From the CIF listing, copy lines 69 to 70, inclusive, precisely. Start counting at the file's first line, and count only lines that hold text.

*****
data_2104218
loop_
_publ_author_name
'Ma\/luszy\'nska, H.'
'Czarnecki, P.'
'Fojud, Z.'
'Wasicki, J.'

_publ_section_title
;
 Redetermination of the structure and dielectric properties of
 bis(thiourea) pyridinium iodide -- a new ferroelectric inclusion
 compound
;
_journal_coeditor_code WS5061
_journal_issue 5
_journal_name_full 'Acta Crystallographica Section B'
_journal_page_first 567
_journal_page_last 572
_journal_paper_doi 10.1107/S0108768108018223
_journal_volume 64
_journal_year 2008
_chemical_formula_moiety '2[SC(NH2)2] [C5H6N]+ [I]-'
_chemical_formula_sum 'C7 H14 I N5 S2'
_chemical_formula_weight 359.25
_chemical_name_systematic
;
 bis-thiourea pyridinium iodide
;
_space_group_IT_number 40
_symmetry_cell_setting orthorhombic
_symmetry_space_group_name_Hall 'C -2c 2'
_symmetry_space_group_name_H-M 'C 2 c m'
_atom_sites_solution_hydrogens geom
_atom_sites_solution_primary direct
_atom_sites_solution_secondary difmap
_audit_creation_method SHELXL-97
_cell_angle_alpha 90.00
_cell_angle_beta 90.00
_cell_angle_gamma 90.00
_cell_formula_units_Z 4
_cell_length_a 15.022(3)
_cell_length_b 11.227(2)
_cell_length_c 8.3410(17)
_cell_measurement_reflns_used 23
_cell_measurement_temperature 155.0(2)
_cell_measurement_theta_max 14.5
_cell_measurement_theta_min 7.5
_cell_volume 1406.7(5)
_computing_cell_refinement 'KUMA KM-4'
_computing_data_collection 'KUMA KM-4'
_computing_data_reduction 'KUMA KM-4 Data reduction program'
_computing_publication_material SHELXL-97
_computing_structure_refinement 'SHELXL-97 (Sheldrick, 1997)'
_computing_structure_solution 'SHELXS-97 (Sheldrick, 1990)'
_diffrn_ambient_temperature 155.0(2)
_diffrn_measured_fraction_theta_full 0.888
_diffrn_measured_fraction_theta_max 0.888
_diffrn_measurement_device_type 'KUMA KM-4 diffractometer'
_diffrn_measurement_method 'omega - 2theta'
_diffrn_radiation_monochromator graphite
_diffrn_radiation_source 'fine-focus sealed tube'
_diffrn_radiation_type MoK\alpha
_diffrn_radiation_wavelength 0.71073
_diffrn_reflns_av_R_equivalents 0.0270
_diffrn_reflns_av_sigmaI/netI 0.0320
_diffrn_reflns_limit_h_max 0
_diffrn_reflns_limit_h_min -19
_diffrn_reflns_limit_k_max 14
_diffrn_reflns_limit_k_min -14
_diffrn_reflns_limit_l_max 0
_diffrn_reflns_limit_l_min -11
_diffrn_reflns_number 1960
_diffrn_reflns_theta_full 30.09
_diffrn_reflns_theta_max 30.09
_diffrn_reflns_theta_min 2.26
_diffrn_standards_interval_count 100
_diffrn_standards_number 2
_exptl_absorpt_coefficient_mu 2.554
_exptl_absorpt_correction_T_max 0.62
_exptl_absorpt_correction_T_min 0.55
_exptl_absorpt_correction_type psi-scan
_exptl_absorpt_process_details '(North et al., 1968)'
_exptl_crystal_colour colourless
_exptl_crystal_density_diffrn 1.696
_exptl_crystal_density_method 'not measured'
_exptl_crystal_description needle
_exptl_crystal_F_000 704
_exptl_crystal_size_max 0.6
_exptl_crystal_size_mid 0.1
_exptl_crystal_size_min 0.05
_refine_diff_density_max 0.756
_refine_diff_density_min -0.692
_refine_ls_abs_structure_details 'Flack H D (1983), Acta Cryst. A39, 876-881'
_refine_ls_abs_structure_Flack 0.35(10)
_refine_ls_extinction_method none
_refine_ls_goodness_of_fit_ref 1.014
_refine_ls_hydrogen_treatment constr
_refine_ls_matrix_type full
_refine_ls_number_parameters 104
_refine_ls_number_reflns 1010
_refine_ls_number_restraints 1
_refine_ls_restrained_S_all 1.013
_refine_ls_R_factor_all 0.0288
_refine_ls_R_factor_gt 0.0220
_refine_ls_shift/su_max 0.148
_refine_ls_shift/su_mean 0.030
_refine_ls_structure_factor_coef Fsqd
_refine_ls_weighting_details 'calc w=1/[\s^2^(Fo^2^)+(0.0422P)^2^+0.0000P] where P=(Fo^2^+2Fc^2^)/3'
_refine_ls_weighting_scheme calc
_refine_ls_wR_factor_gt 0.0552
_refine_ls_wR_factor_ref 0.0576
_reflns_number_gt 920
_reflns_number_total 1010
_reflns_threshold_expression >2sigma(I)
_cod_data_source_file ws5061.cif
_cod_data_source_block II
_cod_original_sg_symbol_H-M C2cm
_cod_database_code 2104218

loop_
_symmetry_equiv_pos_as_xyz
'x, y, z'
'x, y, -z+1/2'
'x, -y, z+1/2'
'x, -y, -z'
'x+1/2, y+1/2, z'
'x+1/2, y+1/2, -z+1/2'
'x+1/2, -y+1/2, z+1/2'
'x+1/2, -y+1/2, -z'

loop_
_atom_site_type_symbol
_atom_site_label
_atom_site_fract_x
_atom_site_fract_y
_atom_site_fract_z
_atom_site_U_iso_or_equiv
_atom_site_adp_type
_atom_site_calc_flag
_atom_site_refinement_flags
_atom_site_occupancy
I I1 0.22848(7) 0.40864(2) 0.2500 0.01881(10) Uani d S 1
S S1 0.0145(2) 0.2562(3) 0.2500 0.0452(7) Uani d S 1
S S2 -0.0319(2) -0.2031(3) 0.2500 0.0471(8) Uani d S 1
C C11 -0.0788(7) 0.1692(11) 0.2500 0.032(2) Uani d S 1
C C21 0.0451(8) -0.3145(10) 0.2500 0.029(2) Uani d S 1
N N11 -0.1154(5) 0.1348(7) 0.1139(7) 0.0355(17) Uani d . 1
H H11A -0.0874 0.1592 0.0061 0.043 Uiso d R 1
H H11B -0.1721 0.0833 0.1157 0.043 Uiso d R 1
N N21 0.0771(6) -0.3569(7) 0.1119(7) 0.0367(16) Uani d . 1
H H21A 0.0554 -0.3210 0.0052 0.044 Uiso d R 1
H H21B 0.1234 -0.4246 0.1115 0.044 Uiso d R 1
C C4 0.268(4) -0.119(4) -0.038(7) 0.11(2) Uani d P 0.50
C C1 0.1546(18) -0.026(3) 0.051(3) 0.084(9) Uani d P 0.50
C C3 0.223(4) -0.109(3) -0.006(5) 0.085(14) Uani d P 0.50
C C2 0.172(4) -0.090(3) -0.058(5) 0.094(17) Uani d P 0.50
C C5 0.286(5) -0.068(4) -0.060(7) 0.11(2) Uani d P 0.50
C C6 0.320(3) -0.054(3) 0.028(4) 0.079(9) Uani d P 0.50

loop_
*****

_diffrn_reflns_limit_k_min -14
_diffrn_reflns_limit_l_max 0